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    Five Minutes With Olympic Gold Medalist and Performance Coach Joe Jacobi

    5 Minutes With: Joe Jacobi

     By Ambassador Marty G.

    In 1992 Joe Jacobi and Scott Strausbaugh won the first ever Olympic Gold Medal in C2 (2 - person canoe) Slalom. Joe and I became acquainted after that epic event.

    My focus was flatwater racing, and Joe and I trained together in his preparation to dip a toe in the flatwater arena. Since that time Joe was the CEO of the sport’s national governing body.  He also coaches his daughter, Seu Jacobi, and other world-class paddlers in his adopted home town of La Seu d’Urgell, Spain.

    In addition to coaching world-class athletes, Joe also works with top performers from a variety of domains. And as we discuss below, the core principles of becoming successful applies to any area of life.

    And few people have performed on the razor’s edge as long as Joe – first as athlete, then as CEO, and now as performance coach. You can catch Joe at his web site, and be sure to sign up for his excellent feed, Sunday Morning Joe.

    Marty G.: Is there something that was your “Truth” in development years, that is no longer their “Truth”? 

    Joe Jacobi: I think the truths I adopted within the amazing training groups in which I was able to be a part functioned well on timeless truths. I think about them today. Perhaps the one I share most commonly is, "Small steps forward every day."  

    This is a play on small wins, progress of any kind, and attention to the long game.  

    MG: For those who compete on the world stage, with those pursue their craft more recreationally, is there a common factor that is a limiter in performance?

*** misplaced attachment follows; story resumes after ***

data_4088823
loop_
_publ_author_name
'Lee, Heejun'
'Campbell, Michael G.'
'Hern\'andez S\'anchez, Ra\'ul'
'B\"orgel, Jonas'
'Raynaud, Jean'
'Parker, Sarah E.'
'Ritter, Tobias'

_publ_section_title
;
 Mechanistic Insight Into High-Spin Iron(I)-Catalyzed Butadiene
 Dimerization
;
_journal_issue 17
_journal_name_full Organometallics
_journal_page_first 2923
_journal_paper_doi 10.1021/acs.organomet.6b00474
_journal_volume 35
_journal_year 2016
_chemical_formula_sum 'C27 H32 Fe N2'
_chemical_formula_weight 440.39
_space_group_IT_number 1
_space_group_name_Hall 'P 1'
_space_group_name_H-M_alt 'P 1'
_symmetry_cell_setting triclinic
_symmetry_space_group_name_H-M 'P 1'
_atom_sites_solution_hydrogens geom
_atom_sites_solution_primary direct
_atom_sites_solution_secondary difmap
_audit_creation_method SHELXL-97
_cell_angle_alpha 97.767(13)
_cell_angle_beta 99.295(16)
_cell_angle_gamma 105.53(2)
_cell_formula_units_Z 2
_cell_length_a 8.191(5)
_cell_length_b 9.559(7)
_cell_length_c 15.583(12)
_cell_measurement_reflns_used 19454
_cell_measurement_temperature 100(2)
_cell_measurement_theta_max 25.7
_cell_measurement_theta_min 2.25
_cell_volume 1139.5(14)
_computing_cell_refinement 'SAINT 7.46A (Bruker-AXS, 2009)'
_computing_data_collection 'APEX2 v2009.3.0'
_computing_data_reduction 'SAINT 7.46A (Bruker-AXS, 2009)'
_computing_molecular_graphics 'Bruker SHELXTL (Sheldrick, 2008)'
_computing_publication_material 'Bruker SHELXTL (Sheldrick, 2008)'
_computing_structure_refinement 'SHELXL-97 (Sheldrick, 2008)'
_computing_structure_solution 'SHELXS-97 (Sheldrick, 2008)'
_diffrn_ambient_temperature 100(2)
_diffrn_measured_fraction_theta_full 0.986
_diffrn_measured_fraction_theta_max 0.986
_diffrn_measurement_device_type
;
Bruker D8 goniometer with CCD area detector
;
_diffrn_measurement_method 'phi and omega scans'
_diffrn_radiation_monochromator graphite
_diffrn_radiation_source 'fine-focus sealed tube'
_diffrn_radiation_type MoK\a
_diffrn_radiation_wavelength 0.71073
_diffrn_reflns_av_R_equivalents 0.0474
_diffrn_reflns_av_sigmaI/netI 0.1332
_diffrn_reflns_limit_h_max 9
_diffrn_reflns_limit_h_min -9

JJ: In both my athletic and executive coaching, we work on recovery. Sleep and rest is a huge component to our work together. What gets in the way when people are tired at the end of the day? Poor choices in what to eat, what to watch on TV (nothing is best), and shutting down social media screens. Planning out a good routine for going to sleep works well for me.  

    MG: Does confidence create results? Or do results create confidence?

    JJ: This isn't so black and white for me. Confidence is a work in progress and it doesn't always show up when you would like for it to. I write more extensively about confidence here --> Absence of Confidence 

    MG: In my experience, those traits that a great athlete has to embrace are also the traits that a great musician, surgeon, entrepreneur, etc. has to embrace to achieve success in their domain. In your experience of working with top performers in athletics and other fields, is that your experience as well? 

    JJ: This circles back to process for me. The musicians and business leaders with whom I best identify, and am able to share best practices, are process oriented first and foremost. I respect and understand that some people do really well with lots of metrics and goals but for me, this part of the game shows up when I am focusing on what I do best - which is the work I can control.